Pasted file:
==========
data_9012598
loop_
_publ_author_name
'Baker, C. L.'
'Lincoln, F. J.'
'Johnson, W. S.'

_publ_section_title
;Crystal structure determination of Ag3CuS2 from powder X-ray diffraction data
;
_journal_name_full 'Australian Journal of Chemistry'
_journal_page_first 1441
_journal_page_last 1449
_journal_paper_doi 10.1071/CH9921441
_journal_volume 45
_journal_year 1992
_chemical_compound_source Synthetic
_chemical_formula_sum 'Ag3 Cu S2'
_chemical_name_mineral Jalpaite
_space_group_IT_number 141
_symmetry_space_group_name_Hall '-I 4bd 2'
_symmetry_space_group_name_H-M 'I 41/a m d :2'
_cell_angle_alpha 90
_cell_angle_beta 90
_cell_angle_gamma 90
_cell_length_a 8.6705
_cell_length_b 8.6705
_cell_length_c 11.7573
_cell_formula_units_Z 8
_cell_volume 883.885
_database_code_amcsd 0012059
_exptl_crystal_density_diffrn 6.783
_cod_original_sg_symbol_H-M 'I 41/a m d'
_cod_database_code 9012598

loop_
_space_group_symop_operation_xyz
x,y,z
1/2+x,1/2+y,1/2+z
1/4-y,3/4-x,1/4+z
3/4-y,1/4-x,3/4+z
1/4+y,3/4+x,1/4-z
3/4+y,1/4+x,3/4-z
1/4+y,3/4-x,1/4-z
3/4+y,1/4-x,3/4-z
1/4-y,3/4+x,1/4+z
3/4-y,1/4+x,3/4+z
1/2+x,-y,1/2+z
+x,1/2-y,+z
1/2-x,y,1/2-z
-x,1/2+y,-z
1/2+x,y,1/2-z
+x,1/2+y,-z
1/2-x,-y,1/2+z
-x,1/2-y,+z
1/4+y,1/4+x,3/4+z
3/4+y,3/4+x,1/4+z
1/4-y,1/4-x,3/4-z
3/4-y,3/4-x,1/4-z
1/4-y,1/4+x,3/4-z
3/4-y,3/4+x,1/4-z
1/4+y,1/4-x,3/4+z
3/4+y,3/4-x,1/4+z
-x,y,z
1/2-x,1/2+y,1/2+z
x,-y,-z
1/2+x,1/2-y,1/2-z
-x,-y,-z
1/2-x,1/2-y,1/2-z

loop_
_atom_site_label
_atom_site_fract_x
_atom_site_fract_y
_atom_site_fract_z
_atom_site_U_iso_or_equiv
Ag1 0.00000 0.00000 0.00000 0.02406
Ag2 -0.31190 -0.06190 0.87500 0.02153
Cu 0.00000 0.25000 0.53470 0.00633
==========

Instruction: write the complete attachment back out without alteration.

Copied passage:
data_9012598
loop_
_publ_author_name
'Baker, C. L.'
'Lincoln, F. J.'
'Johnson, W. S.'

_publ_section_title
;Crystal structure determination of Ag3CuS2 from powder X-ray diffraction data
;
_journal_name_full 'Australian Journal of Chemistry'
_journal_page_first 1441
_journal_page_last 1449
_journal_paper_doi 10.1071/CH9921441
_journal_volume 45
_journal_year 1992
_chemical_compound_source Synthetic
_chemical_formula_sum 'Ag3 Cu S2'
_chemical_name_mineral Jalpaite
_space_group_IT_number 141
_symmetry_space_group_name_Hall '-I 4bd 2'
_symmetry_space_group_name_H-M 'I 41/a m d :2'
_cell_angle_alpha 90
_cell_angle_beta 90
_cell_angle_gamma 90
_cell_length_a 8.6705
_cell_length_b 8.6705
_cell_length_c 11.7573
_cell_formula_units_Z 8
_cell_volume 883.885
_database_code_amcsd 0012059
_exptl_crystal_density_diffrn 6.783
_cod_original_sg_symbol_H-M 'I 41/a m d'
_cod_database_code 9012598

loop_
_space_group_symop_operation_xyz
x,y,z
1/2+x,1/2+y,1/2+z
1/4-y,3/4-x,1/4+z
3/4-y,1/4-x,3/4+z
1/4+y,3/4+x,1/4-z
3/4+y,1/4+x,3/4-z
1/4+y,3/4-x,1/4-z
3/4+y,1/4-x,3/4-z
1/4-y,3/4+x,1/4+z
3/4-y,1/4+x,3/4+z
1/2+x,-y,1/2+z
+x,1/2-y,+z
1/2-x,y,1/2-z
-x,1/2+y,-z
1/2+x,y,1/2-z
+x,1/2+y,-z
1/2-x,-y,1/2+z
-x,1/2-y,+z
1/4+y,1/4+x,3/4+z
3/4+y,3/4+x,1/4+z
1/4-y,1/4-x,3/4-z
3/4-y,3/4-x,1/4-z
1/4-y,1/4+x,3/4-z
3/4-y,3/4+x,1/4-z
1/4+y,1/4-x,3/4+z
3/4+y,3/4-x,1/4+z
-x,y,z
1/2-x,1/2+y,1/2+z
x,-y,-z
1/2+x,1/2-y,1/2-z
-x,-y,-z
1/2-x,1/2-y,1/2-z

loop_
_atom_site_label
_atom_site_fract_x
_atom_site_fract_y
_atom_site_fract_z
_atom_site_U_iso_or_equiv
Ag1 0.00000 0.00000 0.00000 0.02406
Ag2 -0.31190 -0.06190 0.87500 0.02153
Cu 0.00000 0.25000 0.53470 0.00633